Added by Michael Schenk on October 20, 2009 at 9:37pm —
Source: By Joni Carter
Be honest. Do you have an exercise bike that you use as a clothes hanger?
I grew up with one of those permanently parked in a corner of my parent’s bedroom and swore I’d never buy one.
I’ve kept that promise to myself.
Instead, I bought a rowing… Continue
Added by Pete Russell on October 20, 2009 at 1:13pm —
We have a nice new garden bed made from macrocarpa sleepers which has been sitting waiting for a few weeks with hardly anything in it. On the weekend we finally got out there and sowed seeds: beetroot, radishes, red onions and carrots, as well as a packet of parsley seed which turned up in the cupboard with an expiry date of Aug 2008 -- it's been lost since we moved in here! Germination rate will probably be a bit low, so I just spread it around a bit and will hope for pleasant surprises. Last… Continue
Added by Nat & Pete on October 19, 2009 at 9:01pm —
I am so very excited that Upper Hutt Farmers Market
starts 1 November 2009.
You can get Twitter updates
and register for email news.
Added by Domestic Executive on October 18, 2009 at 7:30am —
Here is the garlic patch on 14/10/09
Spring is serious garlic growing time.This is when the plants size up before bulbing up in the summer. Caring for the garlic now will help produce a good crop. I need to make sure the garlic patch gets watered regularly. It… Continue
Added by Hester on October 16, 2009 at 9:00pm —
Beginner's guide to vege gardens.
STEP-BY-STEP: Step 1. Line the base with a thick layer of newspapers. Step 2. Soak the paper thoroughly. Step 3. Spread a layer of horse manure on the paper. Step 4. Cover the manure with straw. Step 5. Top up the bed with compost or dirt . Step 6. Smooth out the bumps.… Continue
Added by Pete Russell on October 16, 2009 at 3:43pm —
I have just learned that we have amongst the Ooooby members none other than Sarah Raven
Sarah, writer, cook, broadcaster and teacher, is the expert on all things to grow, cut and eat from your garden.
Sarah is based in the UK and I'm not sure whether you can purchase from her store internationally but it still could be worth a look at… Continue
Added by Pete Russell on October 16, 2009 at 3:35pm —
Added by Pete Russell on October 15, 2009 at 11:05pm —
George Monbiot, Guardian columnist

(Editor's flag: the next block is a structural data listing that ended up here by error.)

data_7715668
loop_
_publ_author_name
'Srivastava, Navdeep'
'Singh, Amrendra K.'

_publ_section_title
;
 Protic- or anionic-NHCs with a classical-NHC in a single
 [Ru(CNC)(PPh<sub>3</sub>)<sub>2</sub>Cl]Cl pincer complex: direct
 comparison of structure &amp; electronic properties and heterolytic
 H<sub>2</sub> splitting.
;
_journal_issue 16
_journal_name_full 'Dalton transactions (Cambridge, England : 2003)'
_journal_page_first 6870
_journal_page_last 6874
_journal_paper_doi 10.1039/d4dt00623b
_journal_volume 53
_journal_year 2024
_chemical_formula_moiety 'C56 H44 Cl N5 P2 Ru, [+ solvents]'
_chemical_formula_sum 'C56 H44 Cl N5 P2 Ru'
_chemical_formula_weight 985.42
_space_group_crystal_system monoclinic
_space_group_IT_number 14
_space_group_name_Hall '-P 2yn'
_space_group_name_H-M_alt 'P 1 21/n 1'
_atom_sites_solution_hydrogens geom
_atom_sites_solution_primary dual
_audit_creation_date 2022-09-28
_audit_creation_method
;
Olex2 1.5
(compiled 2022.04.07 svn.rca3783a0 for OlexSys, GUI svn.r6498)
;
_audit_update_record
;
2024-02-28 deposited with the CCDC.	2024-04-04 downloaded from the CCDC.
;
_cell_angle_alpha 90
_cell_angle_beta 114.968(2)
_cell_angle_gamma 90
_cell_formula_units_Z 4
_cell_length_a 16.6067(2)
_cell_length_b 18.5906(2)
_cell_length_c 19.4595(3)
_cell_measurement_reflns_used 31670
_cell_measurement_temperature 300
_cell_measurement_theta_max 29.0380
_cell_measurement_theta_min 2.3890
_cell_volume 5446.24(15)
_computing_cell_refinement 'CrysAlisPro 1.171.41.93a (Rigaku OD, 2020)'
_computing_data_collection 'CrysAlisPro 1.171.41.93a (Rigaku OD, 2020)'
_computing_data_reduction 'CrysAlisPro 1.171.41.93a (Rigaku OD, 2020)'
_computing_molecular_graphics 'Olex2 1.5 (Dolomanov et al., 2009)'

Plight of the honeybee stung by funding from the chemical industry
Syngenta produces a pesticide linked to bee deaths. So why has it been allowed to contribute towards research into the collapse of bee colonies?
Why are honeybee colonies collapsing? One hypothesis is that bees are bringing into their hives traces of pesticides called neonicotinoids, whose use has expanded greatly in the past few years. Some scientists believe that… Continue
Added by Helen Cook on October 15, 2009 at 7:34pm —
This is a great blog. It goes more into the truth around food in general and very much supports the local food movement. Some things may be controversial but hey that's what makes these things fun. Check it out.
Added by Pete Russell on October 15, 2009 at 5:02pm —
OK, so this is far from anything to write home about but figured I may as well send pics of the state of things..
Here's the middle box, currently the best organized. Some wild looking silverbeet harvested for dinner last night (was quite nice)..
This box is pretty much gone wild.. but we figure we'll leave the Rhubarb to go to… Continue
Added by Miles Thompson on October 15, 2009 at 4:11pm —
Source: Amy Greacen Oakland Fresh Foods Examiner
When I started narrowing down my front yard plant palette to include only (or mostly) things that were perennial, edible, suited to our climate and preferably evergreen, some unfamiliar cultivars popped up that I figured were edible in the sense of being non-toxic,… Continue
Added by Pete Russell on October 15, 2009 at 1:11pm —